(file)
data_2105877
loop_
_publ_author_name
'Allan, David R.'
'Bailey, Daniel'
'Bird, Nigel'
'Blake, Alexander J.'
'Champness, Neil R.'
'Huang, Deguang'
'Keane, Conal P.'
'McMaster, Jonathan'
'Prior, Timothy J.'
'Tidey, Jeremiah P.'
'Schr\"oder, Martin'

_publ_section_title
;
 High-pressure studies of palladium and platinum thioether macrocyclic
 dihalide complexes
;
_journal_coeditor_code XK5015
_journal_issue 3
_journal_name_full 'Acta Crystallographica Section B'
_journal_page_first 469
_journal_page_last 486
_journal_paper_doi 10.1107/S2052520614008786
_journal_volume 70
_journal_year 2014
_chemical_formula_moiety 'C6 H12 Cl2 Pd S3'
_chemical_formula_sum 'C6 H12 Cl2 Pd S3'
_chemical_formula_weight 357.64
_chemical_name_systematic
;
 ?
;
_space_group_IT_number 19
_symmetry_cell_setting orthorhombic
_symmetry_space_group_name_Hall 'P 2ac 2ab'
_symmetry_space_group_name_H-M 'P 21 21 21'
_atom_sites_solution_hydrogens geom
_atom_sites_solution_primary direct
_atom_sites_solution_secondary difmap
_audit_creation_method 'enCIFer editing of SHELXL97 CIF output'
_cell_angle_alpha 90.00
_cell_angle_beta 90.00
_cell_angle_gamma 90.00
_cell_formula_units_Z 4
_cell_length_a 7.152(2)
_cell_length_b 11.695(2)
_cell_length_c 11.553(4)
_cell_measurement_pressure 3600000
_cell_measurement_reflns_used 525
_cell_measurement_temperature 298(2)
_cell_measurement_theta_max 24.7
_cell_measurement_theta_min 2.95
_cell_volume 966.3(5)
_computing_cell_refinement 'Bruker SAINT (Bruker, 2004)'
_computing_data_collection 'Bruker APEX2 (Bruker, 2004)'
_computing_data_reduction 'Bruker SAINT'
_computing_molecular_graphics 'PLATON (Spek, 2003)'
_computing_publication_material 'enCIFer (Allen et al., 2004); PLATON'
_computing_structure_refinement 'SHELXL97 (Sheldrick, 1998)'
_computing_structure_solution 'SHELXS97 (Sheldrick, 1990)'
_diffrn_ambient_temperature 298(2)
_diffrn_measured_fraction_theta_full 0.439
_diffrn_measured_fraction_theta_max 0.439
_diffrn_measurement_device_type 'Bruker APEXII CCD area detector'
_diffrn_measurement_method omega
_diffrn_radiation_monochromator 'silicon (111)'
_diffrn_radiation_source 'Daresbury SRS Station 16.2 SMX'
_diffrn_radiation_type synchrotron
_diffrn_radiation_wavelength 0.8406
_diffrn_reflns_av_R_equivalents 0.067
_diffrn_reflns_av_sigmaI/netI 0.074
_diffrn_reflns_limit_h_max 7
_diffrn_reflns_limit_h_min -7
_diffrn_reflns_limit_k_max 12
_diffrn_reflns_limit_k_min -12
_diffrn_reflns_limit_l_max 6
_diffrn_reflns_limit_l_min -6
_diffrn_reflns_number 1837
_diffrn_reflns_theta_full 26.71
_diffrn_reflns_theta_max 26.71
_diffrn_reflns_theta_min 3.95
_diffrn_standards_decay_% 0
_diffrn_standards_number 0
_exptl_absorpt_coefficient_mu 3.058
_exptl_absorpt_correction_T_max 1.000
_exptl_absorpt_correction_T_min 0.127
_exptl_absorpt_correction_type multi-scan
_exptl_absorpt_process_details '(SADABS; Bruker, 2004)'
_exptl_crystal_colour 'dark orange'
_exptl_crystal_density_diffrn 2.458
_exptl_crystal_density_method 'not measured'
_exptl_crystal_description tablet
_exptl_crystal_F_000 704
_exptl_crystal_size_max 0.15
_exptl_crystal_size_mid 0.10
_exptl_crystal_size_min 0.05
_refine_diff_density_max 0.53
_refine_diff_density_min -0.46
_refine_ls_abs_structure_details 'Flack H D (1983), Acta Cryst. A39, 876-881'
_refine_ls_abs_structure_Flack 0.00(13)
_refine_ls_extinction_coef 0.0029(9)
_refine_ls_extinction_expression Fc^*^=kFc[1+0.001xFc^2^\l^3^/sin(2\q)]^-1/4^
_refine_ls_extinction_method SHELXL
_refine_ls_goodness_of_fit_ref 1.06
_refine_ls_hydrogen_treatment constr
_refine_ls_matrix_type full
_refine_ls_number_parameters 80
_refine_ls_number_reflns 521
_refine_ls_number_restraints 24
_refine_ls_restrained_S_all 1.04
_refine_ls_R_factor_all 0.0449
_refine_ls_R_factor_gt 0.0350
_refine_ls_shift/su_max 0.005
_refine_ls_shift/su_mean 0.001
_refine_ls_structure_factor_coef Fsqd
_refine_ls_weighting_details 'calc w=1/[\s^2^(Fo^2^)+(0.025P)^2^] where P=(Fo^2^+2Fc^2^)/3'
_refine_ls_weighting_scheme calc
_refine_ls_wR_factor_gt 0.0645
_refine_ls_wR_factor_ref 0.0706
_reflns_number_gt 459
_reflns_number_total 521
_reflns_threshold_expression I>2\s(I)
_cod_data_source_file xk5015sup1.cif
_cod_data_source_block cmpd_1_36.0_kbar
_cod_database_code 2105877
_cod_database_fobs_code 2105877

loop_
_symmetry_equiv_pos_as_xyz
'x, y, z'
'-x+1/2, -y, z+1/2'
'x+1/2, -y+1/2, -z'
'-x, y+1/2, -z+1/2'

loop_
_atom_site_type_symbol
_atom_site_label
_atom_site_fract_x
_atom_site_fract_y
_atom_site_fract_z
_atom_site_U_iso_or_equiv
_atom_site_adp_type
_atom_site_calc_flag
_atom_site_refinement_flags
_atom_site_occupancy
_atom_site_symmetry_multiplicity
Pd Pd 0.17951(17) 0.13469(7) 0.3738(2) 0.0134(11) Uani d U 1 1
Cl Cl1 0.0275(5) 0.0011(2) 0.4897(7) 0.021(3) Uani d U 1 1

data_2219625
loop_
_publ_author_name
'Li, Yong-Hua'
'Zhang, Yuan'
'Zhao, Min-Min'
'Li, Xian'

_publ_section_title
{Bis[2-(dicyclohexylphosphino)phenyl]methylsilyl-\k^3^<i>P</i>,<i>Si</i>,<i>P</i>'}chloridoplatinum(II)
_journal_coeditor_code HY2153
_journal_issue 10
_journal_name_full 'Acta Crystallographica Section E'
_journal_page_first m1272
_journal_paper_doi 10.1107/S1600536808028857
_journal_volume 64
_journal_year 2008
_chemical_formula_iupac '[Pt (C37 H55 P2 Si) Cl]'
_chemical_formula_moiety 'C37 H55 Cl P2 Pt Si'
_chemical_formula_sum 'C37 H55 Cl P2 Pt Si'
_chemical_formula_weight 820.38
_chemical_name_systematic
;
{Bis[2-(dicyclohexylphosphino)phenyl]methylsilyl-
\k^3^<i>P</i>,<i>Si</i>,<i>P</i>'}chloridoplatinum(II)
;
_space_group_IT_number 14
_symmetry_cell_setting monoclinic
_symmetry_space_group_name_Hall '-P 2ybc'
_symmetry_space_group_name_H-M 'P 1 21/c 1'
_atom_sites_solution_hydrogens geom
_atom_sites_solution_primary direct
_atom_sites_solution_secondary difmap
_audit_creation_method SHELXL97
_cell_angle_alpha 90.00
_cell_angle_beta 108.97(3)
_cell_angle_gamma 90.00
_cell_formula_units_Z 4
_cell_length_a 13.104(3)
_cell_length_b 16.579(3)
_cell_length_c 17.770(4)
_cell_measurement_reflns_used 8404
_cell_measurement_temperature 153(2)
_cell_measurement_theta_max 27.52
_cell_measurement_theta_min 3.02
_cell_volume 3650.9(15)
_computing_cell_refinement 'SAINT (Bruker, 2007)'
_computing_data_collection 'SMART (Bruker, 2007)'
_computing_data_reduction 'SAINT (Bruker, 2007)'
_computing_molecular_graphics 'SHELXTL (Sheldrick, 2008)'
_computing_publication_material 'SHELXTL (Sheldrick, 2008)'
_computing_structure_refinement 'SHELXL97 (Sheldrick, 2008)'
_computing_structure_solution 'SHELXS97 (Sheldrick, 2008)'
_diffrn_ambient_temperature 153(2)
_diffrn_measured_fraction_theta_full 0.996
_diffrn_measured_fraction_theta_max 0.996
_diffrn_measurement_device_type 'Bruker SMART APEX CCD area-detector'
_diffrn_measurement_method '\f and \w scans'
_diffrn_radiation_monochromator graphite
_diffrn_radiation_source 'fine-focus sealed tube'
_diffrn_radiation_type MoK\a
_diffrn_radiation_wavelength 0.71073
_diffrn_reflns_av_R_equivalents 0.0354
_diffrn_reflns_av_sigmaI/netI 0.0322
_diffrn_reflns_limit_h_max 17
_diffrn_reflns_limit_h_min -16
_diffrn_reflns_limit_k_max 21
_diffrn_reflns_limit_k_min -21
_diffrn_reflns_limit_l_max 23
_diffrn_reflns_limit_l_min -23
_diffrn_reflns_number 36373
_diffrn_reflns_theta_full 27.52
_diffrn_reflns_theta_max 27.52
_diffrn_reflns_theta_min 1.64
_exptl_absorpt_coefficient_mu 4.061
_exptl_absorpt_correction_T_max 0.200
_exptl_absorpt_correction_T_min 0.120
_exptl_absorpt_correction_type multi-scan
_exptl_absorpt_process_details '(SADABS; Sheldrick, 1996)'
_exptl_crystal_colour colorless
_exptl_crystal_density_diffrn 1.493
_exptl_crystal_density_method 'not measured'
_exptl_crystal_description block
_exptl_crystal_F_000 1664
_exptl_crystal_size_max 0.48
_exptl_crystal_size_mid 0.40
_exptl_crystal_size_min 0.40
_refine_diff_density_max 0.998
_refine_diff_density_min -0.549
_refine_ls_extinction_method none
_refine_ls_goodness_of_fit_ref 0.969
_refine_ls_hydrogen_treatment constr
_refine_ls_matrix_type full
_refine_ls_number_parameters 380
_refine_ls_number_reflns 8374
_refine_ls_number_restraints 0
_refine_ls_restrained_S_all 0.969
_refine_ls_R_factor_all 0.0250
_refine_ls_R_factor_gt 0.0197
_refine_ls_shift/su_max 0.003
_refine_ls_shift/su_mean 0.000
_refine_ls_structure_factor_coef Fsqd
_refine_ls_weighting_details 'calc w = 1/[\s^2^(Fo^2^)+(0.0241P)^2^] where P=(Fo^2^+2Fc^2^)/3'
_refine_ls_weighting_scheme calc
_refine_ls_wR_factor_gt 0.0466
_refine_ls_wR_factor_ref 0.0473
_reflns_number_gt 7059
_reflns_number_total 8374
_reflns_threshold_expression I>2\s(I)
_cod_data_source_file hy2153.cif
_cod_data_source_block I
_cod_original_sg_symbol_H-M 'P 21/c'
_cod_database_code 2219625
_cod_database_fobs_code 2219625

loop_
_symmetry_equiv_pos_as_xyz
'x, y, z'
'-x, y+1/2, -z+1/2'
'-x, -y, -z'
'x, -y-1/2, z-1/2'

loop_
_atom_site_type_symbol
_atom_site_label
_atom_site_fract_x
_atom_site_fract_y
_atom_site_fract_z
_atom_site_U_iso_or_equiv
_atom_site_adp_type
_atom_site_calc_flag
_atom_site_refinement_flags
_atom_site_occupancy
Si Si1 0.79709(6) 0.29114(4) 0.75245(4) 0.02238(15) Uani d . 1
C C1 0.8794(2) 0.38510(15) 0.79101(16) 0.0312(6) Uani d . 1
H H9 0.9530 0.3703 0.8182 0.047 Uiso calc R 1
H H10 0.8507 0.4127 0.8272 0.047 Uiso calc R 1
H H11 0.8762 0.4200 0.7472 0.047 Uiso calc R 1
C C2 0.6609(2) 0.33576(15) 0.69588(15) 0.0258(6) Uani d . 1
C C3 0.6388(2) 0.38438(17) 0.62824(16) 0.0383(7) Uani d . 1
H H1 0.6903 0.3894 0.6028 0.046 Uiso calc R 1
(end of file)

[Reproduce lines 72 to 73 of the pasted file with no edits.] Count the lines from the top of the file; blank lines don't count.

_diffrn_reflns_av_R_equivalents 0.067
_diffrn_reflns_av_sigmaI/netI 0.074